Download form 1099-MISC from the IRS website

One of the forms you may encounter is the 1099-MISC. As the name implies, this form reports miscellaneous income you receive that is not income earned from your job. Examples might include income from freelancing, contract work, royalties, and more. For example, John made $845 during the previous year for some freelancing work. Since this amount is over the threshold of $600, the company must send out a 1099-MISC. It is important for taxpayers who receive this form to understand how the income reported on the 1099-MISC will impact their taxes. Careful record-keeping and seeking professional help, if needed, can go a long way in making tax season a little less stressful.

FORM 1099-G (Government Payments)

Download form 1099-G from the IRS website

Another tax form you may need to file is Form 1099-G, Certain Government Payments. This form reports any payments you received from the government during the year, including unemployment benefits and state or local tax refunds. It's important to note that these payments are taxable, so you'll need to include them in your total income when you file your taxes. Be sure to keep track of any Form 1099-G you receive so you can accurately report your income come tax time.

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1099-INT (Interest Income)

Download form 1099-INT from the IRS website

The 1099-INT is a tax form that reports interest income. This form would include interest earned on savings accounts, bonds, and other investments. Banks and investment firms typically issue the 1099-INT. The taxpayer uses the information on the form to report their interest income on their tax return. For example, if you receive interest income, the payer is not required to withhold taxes from your payment. As a result, you will need to report this income on your tax return.

FORM 1098 (Mortgage Interest Statement)

Download form 1098 from the IRS website

The IRS Form 1098, also known as the Mortgage Interest Statement, reports the annual total of interest paid on a mortgage. The lender sends this form to the taxpayer at the end of the year. The information reported on Form 1098 is the basis for claiming a tax deduction for mortgage interest. For example, if you paid $1,000 in mortgage interest during the year, you would enter this amount on your tax return. The mortgage interest deduction can save you money at tax time, so it's essential to keep track of your Form 1098 if you have a mortgage.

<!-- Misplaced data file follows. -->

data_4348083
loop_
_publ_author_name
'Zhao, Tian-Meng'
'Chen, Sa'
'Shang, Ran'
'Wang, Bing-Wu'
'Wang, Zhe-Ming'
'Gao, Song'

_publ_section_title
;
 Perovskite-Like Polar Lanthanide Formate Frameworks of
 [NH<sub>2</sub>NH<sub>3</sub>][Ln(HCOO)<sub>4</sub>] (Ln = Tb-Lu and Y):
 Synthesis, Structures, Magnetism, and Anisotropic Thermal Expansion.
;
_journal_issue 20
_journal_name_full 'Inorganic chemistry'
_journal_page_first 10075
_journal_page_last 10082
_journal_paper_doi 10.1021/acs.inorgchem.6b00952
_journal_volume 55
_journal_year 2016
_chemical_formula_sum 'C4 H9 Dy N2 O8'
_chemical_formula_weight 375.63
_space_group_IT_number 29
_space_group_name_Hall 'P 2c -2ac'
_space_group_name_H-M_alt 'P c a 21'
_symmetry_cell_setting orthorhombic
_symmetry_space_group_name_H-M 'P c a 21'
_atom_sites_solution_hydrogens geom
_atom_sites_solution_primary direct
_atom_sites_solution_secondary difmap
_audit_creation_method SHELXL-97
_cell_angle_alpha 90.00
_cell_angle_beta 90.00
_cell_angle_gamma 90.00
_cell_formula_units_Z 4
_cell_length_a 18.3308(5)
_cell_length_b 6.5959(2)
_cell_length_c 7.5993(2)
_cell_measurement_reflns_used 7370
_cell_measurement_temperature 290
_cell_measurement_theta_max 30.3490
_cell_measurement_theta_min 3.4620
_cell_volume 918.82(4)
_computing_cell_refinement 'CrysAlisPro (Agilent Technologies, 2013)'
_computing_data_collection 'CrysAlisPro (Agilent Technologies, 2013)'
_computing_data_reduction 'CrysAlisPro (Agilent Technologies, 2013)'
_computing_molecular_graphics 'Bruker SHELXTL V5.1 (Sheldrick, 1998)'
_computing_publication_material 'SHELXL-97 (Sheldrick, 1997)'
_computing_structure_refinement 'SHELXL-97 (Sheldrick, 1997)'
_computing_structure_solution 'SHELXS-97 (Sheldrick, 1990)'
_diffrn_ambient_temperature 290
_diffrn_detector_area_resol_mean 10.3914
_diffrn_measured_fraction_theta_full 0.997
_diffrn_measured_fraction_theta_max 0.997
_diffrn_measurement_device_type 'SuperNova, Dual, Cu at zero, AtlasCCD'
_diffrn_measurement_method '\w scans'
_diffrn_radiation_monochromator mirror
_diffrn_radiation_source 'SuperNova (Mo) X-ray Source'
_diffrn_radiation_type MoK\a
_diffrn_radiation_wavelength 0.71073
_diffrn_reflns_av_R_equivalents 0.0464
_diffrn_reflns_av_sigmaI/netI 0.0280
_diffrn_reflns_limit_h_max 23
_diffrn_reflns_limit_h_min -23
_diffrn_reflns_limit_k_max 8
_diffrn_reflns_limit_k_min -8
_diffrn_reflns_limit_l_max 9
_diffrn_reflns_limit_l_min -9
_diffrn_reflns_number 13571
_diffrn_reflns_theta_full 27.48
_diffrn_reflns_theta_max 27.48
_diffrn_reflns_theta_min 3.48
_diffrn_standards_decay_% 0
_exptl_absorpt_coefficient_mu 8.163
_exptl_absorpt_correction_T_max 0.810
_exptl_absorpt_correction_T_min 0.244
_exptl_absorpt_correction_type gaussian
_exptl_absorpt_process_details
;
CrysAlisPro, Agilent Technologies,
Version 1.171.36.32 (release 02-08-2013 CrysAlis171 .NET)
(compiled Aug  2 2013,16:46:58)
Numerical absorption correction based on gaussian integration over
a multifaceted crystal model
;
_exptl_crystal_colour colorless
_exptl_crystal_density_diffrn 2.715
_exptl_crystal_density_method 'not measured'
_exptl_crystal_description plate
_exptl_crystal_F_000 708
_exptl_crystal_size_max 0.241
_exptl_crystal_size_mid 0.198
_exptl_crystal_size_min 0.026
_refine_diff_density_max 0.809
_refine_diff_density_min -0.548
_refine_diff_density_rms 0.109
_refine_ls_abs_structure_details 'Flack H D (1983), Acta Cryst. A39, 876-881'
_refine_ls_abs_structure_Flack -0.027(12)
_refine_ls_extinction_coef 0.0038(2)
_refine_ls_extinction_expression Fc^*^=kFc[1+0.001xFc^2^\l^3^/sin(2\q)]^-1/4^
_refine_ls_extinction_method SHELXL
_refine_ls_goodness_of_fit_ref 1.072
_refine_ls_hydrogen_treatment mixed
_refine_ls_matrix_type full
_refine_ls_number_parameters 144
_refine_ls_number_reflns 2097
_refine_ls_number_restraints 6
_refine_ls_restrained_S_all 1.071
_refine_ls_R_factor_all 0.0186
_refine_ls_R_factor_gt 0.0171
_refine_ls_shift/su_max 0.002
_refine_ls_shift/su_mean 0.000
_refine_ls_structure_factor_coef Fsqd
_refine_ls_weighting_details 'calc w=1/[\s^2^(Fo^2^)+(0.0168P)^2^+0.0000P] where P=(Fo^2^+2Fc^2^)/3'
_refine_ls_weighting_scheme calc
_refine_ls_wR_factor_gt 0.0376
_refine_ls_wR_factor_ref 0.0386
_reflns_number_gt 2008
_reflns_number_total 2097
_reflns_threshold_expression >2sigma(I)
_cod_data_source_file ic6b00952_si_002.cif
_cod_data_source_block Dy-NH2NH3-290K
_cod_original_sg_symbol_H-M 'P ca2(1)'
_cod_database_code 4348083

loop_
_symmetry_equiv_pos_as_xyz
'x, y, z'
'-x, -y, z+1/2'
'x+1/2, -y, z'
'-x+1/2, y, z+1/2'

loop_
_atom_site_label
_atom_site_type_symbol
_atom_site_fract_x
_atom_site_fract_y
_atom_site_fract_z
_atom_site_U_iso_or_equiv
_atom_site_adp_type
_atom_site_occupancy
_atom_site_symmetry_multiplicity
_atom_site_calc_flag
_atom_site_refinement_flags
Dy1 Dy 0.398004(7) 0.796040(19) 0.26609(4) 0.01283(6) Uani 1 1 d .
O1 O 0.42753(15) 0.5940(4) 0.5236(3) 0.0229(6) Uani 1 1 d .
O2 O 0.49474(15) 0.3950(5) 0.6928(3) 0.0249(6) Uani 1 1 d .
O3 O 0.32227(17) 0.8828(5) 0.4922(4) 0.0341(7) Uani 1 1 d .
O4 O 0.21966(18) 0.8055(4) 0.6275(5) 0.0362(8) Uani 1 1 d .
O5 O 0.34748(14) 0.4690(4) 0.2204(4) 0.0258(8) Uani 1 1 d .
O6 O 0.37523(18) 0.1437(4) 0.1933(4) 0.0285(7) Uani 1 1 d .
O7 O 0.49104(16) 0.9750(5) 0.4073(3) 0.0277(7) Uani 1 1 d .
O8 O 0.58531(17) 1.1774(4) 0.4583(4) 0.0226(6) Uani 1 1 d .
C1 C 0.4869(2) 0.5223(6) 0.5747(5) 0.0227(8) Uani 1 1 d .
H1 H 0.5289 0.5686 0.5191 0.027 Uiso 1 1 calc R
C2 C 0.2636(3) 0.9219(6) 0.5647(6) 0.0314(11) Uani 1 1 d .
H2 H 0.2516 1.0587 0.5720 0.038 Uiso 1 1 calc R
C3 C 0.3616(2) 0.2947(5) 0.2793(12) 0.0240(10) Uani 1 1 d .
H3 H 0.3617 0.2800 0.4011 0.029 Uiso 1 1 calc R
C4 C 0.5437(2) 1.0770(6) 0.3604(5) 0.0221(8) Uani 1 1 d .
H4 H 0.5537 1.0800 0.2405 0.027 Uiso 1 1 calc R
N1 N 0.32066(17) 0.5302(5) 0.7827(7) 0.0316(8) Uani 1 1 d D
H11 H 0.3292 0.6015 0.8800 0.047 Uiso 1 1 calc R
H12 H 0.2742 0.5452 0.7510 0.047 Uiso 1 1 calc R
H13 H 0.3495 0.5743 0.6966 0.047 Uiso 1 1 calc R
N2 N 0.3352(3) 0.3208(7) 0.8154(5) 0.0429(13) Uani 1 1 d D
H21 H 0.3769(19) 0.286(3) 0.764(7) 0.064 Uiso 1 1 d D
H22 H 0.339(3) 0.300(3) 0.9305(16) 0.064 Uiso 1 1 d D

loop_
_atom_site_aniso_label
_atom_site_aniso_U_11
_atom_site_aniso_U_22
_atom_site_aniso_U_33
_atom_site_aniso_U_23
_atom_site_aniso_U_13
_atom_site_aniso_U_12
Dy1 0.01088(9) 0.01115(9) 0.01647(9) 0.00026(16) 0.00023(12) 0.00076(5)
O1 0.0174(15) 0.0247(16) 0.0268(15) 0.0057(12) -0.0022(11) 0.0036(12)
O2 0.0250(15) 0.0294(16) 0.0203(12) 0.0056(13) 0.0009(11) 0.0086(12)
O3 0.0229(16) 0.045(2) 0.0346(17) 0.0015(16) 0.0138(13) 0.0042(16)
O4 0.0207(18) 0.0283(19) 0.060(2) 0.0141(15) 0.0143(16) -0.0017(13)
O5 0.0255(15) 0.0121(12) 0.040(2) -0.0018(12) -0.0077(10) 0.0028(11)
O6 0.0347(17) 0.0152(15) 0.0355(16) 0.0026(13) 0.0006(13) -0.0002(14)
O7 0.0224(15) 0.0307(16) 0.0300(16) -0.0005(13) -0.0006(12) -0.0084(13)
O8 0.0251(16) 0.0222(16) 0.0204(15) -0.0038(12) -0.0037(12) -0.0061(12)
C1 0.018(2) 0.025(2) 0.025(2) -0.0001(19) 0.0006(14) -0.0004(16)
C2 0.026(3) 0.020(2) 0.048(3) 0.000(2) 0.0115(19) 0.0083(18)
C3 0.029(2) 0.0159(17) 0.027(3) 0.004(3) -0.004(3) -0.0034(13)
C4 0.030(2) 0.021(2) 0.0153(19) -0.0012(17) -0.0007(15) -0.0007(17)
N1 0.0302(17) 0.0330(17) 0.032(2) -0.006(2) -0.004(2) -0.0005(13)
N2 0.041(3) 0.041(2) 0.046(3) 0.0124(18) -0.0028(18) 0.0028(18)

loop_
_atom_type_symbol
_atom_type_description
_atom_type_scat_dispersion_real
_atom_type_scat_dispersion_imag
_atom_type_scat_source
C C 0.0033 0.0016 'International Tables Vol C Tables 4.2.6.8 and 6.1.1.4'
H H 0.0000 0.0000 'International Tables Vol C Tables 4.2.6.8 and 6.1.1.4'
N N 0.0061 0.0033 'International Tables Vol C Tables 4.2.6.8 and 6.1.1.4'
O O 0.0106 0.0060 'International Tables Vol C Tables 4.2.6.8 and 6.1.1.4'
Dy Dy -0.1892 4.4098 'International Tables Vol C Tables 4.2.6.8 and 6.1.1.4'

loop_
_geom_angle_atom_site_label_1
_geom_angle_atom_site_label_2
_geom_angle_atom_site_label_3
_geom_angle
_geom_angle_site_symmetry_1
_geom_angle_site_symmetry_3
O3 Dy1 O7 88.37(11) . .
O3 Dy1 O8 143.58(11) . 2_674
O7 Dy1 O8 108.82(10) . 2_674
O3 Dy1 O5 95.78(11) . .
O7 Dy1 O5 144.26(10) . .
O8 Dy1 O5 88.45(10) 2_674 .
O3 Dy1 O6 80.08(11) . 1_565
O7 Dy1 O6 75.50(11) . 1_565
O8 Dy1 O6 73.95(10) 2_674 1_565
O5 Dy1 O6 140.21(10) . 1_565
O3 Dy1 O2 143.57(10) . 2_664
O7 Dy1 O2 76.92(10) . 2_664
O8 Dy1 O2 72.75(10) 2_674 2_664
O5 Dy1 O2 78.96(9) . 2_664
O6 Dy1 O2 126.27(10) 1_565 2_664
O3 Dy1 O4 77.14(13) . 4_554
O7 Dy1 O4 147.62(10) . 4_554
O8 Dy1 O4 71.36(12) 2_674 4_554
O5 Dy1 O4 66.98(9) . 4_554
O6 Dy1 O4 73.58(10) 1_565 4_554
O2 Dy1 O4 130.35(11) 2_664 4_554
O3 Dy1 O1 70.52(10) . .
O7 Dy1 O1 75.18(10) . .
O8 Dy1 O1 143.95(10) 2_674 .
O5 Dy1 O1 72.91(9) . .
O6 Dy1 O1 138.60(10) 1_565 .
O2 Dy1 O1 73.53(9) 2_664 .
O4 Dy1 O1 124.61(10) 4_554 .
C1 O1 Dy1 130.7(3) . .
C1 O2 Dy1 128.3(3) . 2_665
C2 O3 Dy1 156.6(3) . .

Most Common Types of Different Tax Return Forms:

Form Number Description
1040EZ The 1040EZ is the most basic of the three most common tax forms. It's intended for taxpayers with few deductions.
1040A This form is for people with relatively simple tax situations. Who only have wages, interest, and dividend income.
1040-SR Designed specifically for taxpayers who are 65 or older
1040 You are required to file a 1040 if you are claiming any deductions or credits


The 1040EZ is the most basic of the three most common tax forms. It's intended for taxpayers with straightforward tax situations.

Examples of who can use the 1040EZ include:

  • Single and joint filers with no dependents who only have wage income, interest income, and unemployment compensation
  • Single and joint filers with no dependents who only have wage income, interest income, unemployment compensation, and Alaska Permanent Fund dividends
  • Taxpayers who didn't claim any deductions or credits other than the Earned Income Credit (EIC)

If you think you might be able to use the 1040EZ, double-check the instructions to make sure you meet all the requirements. Even if you meet them, you might still want to consider using a different form. The 1040EZ does not allow for any deductions or adjustments, so you might pay more in taxes than you need to. All in all, it's always best to explore your options before settling on a tax form.


Depending on your circumstances, you may need to file a few different tax forms. The 1040A is one of the most common. This Form is for people with relatively simple tax situations. Examples of people who would file a 1040A include those who only have wages and salaries, interest, and dividends. You can also claim certain credits on this Form, such as the earned income credit.